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Quotations About / On: POETRY

  • 41.
    Prose and poetry are as different as food and drink.
    (Franz Grillparzer (1791-1872), Austrian author. Dedication in an Album, Poems (1853).)
    More quotations from: Franz Grillparzer, food, poetry
  • 42.
    I am one of those who hold that poetry is never so blithe as in a wanton and irregular subject.
    (Michel de Montaigne (1533-1592), French essayist. "Twenty-Nine Sonnets of Etienne de La Boétie," The Essays (Les Essais), bk. I, ch. 29, Simon Millanges, Bordeaux, first edition (1580).)
    More quotations from: Michel de Montaigne, poetry
  • 43.
    At certain times, men regard poetry merely as a bright flame, but to women it was, and always will be, a warm fire.
    (Franz Grillparzer (1791-1872), Austrian author. "Album Leaf", Poems (1830).)
  • 44.
    What raises great poetry above all else—it is the entire person and also the entire world.
    (Franz Grillparzer (1791-1872), Austrian author. Also: commemorative sheet for Friedrich von Reden and Wilhelm von Wartenegg. Album entry, Poems (1862).)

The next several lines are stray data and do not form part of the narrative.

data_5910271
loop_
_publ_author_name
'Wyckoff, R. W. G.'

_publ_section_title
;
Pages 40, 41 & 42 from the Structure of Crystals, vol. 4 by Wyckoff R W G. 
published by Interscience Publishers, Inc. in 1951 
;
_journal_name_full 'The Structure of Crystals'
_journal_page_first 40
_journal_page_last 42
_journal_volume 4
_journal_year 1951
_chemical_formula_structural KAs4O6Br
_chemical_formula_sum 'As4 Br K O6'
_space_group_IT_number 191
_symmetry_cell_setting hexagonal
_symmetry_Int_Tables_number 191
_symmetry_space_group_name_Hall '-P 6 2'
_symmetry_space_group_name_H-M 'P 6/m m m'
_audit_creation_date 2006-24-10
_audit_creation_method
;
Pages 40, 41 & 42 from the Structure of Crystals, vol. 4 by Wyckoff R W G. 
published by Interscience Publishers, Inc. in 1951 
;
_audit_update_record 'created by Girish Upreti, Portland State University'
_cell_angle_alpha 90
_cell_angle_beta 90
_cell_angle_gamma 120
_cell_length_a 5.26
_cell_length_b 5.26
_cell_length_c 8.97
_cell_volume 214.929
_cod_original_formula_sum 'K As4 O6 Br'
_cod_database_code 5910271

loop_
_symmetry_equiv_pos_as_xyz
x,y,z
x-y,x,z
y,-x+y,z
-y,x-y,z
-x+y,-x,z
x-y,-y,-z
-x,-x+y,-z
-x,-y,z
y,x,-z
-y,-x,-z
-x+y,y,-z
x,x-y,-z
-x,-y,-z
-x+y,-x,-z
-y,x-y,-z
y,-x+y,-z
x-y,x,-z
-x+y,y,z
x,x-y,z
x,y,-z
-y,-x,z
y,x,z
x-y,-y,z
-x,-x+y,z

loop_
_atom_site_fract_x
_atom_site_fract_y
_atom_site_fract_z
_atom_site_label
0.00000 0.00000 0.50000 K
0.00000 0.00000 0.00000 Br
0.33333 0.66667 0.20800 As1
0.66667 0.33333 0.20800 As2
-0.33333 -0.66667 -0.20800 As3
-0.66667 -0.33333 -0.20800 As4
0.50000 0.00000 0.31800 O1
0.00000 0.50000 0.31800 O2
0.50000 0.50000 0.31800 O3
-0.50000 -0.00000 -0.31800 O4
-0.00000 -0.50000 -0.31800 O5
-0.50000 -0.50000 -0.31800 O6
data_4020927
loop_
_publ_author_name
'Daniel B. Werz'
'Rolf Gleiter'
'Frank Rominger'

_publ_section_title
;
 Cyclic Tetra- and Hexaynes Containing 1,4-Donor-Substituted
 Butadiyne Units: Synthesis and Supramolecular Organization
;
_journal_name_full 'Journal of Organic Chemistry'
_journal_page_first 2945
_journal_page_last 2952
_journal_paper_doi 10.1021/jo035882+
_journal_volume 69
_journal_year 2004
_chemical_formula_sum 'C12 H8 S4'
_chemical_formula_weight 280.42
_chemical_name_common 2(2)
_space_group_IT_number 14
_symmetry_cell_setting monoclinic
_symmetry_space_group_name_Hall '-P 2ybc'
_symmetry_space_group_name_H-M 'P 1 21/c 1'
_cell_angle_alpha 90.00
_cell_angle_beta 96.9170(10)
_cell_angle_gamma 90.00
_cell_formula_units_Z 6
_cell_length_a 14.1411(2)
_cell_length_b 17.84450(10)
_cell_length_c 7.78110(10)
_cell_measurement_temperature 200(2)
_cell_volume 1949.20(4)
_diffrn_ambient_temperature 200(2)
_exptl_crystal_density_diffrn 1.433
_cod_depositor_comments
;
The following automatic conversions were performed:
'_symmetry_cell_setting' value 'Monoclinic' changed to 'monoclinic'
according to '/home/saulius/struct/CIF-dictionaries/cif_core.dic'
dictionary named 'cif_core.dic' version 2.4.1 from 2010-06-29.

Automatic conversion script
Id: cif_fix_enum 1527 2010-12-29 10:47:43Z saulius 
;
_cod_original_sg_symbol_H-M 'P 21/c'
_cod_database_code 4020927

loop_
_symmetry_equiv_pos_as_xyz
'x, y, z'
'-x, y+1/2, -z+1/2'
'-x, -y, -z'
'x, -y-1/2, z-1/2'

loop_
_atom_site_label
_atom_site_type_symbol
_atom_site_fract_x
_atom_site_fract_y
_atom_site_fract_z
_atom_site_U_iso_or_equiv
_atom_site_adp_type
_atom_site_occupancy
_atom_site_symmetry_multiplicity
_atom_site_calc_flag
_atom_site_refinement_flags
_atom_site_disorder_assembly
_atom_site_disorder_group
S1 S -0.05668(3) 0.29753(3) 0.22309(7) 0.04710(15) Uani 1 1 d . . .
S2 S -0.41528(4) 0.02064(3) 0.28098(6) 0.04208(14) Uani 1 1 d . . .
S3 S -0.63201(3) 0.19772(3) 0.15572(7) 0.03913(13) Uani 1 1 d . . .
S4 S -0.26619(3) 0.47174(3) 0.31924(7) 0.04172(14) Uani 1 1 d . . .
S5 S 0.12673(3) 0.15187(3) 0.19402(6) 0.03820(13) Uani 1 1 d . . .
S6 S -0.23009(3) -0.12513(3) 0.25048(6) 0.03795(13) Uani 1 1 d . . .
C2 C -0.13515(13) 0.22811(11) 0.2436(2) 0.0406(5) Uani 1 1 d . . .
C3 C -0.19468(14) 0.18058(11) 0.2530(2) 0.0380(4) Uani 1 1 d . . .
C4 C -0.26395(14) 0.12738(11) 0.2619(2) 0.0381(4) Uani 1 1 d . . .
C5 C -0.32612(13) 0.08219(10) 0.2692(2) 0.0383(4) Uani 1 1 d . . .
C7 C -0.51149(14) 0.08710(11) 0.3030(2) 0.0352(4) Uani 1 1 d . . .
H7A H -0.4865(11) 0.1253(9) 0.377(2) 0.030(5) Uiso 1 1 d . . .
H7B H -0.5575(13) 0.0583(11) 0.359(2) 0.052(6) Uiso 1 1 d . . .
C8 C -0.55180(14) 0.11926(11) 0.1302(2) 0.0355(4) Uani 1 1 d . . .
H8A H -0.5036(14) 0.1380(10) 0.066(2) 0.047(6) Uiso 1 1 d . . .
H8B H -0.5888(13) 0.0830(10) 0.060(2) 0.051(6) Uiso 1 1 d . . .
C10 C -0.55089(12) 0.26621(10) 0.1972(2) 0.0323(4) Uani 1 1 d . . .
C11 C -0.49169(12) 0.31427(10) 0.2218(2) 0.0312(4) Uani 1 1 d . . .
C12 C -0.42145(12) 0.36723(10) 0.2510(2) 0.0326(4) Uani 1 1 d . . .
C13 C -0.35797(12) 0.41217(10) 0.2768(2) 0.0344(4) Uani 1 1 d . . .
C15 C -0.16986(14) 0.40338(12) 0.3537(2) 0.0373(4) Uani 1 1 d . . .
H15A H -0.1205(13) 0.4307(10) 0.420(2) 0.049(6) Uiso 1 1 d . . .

More quotations from: Franz Grillparzer, poetry, world
  • 45.
    Poetry has done enough when it charms, but prose must also convince.
    (H.L. (Henry Lewis) Mencken (1880-1956), U.S. journalist, essayist. Prejudices, Third Series, Knopf (1922).)
    More quotations from: H.L. (Henry Lewis) Mencken, poetry
  • 46.
    Poetry, the genre of purest beauty, was born of a truncated woman: her head severed from her body with a sword, a symbolic penis.
    (Andrea Dworkin (b. 1946), U.S. feminist critic. Pornography, ch. 4 (1981).)
  • 47.
    All slang is metaphor, and all metaphor is poetry.
    (Gilbert Keith Chesterton (1874-1936), British author. The Defendant, "A Defence of Slang," (1901).)
  • 48.
    The sources of poetry are in the spirit seeking completeness.
    (Muriel Rukeyser (1913-1980), U.S. poet. The Life of Poetry, ch. 13 (1949).)
    More quotations from: Muriel Rukeyser, poetry
  • 49.
    To see clearly is poetry, prophecy and religion—all in one.
    (John Ruskin (1819-1900), British art critic, author. Modern Painters III, pt. 4, ch. 16 (1856).)
    More quotations from: John Ruskin, poetry
  • 50.
    In view of this half-sight of science, we accept the sentence of Plato, that, "poetry comes nearer to vital truth than history."
    (Ralph Waldo Emerson (1803-1882), U.S. essayist, poet, philosopher. Nature, ch. 8 (1836, revised and repr. 1849).)
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